Finally, Oscar summoned the courage to approach Carla to see if she could pull some strings for him.
“Hey, my little porcupine. How are you?” said Oscar in a charming and borderline creepy voice.
“Don’t say it, don’t even mention that word to me!” yelled Carla.
“Oh, come on. You’re still my porcupine,” tried Oscar.
“No, I am not. I am my own porcupine now. Get away or I will quill you.”
“Fine, fine. I’ll just be over here.”
An hour passed and Oscar now found himself at the front of the line. In fact, he was both the front and the back of the line. Everyone else had gone home, or as Oscar saw it, quit. He was feeling fresh. He quietly pumped himself up before he went in the office.
“You are the man Oscar Conklin. You are the fuschia man. Go show those tweezer lickers what’s up!”
Oscar was called in and sat in front of a panel of three graying men. At first he didn’t know if they were alive due to their lack of movement. He thought he might have detected a little, but he figured he’d need one of those nature cameras that show flowers blooming to make certain.
“Welcome Mr. Conklin. Please, tell us a little about yourself,” said the oldest of the three.
“Well, I’ve essentially been working in sales my whole life,” explained Oscar. He went through all of the ups and downs, mostly the ups of his career and what he brought to the table. It was all the standard bullshrimp, as Oscar would say, one would expect at an interview.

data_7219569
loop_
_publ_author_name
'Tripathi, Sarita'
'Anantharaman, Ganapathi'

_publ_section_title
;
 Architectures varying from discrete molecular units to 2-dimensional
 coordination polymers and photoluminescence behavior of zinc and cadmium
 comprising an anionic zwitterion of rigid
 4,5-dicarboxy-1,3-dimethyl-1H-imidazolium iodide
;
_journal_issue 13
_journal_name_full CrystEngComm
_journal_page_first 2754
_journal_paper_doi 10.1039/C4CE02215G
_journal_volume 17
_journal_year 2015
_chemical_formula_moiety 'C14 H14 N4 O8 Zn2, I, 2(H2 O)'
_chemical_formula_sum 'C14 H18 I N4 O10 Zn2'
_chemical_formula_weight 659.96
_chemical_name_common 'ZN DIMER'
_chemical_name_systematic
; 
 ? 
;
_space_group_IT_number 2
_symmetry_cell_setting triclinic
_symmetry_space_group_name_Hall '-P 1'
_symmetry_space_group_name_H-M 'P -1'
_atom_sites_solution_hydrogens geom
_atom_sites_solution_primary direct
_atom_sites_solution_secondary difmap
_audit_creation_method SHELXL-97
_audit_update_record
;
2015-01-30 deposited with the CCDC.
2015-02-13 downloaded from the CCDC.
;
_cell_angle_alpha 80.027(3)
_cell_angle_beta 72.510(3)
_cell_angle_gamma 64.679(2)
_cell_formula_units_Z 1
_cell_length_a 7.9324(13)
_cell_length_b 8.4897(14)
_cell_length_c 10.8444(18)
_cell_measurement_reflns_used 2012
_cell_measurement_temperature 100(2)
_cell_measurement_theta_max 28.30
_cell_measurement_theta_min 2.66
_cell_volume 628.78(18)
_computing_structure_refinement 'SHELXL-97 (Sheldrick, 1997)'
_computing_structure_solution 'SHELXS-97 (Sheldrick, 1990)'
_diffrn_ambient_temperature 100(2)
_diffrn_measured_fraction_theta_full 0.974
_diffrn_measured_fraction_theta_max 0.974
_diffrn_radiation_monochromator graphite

Although he was a man down on his luck he didn’t show it. In fact at one point he stopped midsentence and pulled out of his briefcase a bagel and coffee grounds. As they watched, he went to the table on the side of the room and put the bagel in the toaster and the coffee grounds in the coffee maker that had been provided for the interviewers.
He quietly walked back to his chair and sat down. Confidently, he said, “Gentlemen, I tell you what. Let’s cut through all the bullshrimp. I’ve told you all you need to know. I’m going to leave out that door. I want you guys to talk about me as an asset to your company. Decide if I’m a good fit. Decide about me by the time that bagel is done and the coffee is ready. I’ll keep walking. But, if you decide you need me. Let me know it’s ready.
With that, Oscar turned and left. He squeamishly smiled when he was out of sight. His heart was pounding and his legs were actually shaking. He had never done anything like this in his life. Filled with confidence he slowed his stride. He padded across the marble floor and slapped Carla’s bottom as he passed. She let out a gasp, but he kept going.
Then, right before he hit the revolving door that had given him so much trouble earlier in the day, he heard the voice of an older man shout from the office.
“Oscar, your bagel and coffee are ready!”
Next prompt: What is a unique hobby of someone that you know?”